What happened during the Sixties was simply that this explosion of adolescent "need" coincided with several phenomena that conspired to produce the particular and peculiar culture of the period. Among these were the determination of a generation that had suffered the deprivations of depression and global war to provide its children with comforts and privileges it had been denied; the attainment of college age by the first baby boomers, the largest "youth culture" in history; the unprecedented expansion of American higher education and the commitment to make it available to all; the gradual relaxation of sexual mores and the easy availability of drugs; the creation, first by southern blacks, then by working-class southerners and British youths, of a new form of popular music; and the decision by Lyndon Johnson to commit American troops to Vietnam.

Put all of this into the kettle, stir it a few times, and -- presto! -- you have "the Sixties." We seem to fancy it now as we fancied it then, as a period of "idealism" and "commitment," but the unpleasant truth is that it was a period of the most intense self-indulgence. Certainly the Vietnam war was a colossal mistake by the American government, but the movement that rose up against it on the campuses had far less to do with principled or reasoned resistance than with the avoidance of military service. Yes, the war was stupid and quite possibly morally wrong; but just because it was bad is no reason to call the movement against it good.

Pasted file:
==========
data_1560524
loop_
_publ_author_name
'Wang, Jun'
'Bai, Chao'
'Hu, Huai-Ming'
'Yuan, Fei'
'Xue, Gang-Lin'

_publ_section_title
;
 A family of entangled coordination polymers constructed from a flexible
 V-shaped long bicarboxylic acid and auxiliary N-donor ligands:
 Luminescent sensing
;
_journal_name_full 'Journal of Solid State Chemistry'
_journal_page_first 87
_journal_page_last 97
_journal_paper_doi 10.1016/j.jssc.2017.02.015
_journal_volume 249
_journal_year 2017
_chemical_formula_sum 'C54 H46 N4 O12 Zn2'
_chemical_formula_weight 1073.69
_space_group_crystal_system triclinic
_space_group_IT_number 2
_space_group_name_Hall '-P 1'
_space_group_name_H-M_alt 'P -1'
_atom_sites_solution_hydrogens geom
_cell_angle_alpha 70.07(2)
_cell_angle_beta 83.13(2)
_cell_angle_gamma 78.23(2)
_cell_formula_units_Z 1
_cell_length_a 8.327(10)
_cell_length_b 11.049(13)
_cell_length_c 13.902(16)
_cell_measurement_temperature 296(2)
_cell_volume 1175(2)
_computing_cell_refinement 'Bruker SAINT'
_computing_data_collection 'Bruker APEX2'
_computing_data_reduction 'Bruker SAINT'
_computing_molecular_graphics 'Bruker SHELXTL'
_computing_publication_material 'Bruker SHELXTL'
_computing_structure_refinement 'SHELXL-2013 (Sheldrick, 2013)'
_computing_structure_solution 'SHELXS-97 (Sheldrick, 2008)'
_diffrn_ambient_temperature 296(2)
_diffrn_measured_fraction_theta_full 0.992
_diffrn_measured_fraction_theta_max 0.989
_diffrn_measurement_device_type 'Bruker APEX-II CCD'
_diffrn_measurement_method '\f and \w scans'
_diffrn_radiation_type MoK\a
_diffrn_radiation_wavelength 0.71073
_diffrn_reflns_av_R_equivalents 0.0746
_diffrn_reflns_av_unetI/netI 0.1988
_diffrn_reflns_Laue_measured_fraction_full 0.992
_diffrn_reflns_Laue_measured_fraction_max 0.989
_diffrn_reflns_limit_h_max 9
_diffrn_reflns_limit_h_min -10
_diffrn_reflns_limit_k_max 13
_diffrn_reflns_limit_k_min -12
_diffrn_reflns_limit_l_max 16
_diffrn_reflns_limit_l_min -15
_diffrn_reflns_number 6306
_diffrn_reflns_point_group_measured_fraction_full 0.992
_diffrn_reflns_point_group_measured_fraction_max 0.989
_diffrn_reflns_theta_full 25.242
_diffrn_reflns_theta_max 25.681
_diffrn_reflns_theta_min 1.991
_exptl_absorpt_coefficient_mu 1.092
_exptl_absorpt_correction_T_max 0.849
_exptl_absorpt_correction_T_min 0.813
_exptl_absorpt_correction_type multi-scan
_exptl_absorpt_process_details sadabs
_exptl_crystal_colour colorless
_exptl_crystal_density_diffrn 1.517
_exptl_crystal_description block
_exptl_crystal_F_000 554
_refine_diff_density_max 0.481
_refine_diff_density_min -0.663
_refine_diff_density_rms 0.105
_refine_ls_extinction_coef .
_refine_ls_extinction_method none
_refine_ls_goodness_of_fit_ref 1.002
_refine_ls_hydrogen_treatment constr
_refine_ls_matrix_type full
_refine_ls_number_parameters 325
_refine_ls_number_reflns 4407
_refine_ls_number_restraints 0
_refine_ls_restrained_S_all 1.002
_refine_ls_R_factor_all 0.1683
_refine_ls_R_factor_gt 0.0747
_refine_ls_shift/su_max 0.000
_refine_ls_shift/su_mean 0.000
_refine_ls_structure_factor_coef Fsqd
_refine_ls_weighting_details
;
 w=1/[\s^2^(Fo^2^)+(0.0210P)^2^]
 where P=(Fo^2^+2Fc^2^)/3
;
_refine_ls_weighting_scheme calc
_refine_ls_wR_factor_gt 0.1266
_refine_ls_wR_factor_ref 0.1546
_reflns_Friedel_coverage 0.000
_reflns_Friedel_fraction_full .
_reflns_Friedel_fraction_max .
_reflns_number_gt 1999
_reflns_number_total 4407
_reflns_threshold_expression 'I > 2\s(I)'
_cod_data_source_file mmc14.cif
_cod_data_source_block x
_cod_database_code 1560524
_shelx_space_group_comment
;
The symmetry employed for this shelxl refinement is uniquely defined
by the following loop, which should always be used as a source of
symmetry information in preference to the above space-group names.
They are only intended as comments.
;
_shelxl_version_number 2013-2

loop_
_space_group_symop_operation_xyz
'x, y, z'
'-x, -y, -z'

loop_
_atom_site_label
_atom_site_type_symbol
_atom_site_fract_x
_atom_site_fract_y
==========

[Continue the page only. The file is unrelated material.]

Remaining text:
The real legacy of the so-called "antiwar" movement of the Sixties is not the occasional gesture against war that many politicians now seem obliged to make, but the revulsion against national service that was institutionalized with the termination of the draft. Those who express surprise that the "idealists" of the Sixties have metamorphosed into the yuppies of the Eighties quite miss the point: The Sixties were every bit as much about selfishness as are the Reagan years; it's only that the greed now takes a different form.

A further deleterious legacy of the Sixties is the decline of the American university. As a direct consequence of the demands made in the Sixties for "relevance," higher education underwent a fundamental restructuring in which requirements shifted from what students needed to what students wanted. The wholesale capitulation of university faculties and administrations to the demands of the Sixties' "rebels" was one of the truly unedifying spectacles in American history, and its repercussions are still being felt. If anything, this repudiation of traditional educational standards seems so thoroughly legitimized that it is most unlikely to be reversed within our lifetimes.

To which the standard objection invariably is, "But there's always the music," and there is a degree of truth to this. Unlike Allan Bloom, he of "The Closing of the American Mind," I decline to take refuge in a hysterical antipathy to all things rock 'n' roll. From Joe Turner to Van Morrison, LaVerne Baker to Janis Joplin, the Drifters to the Beatles, Fats Domino to Joe Cocker, rock has produced music that is much more than the noisy expression of adolescent libido. But as soon as the music fell into the hands of white middle-class imitators, it lost both its originality and its heart; the decline of the Beatles from the innovative to the saccharine precisely mirrors the process, the notable exception being that the Beatles had the intelligence to see what was happening -- and the integrity to quit.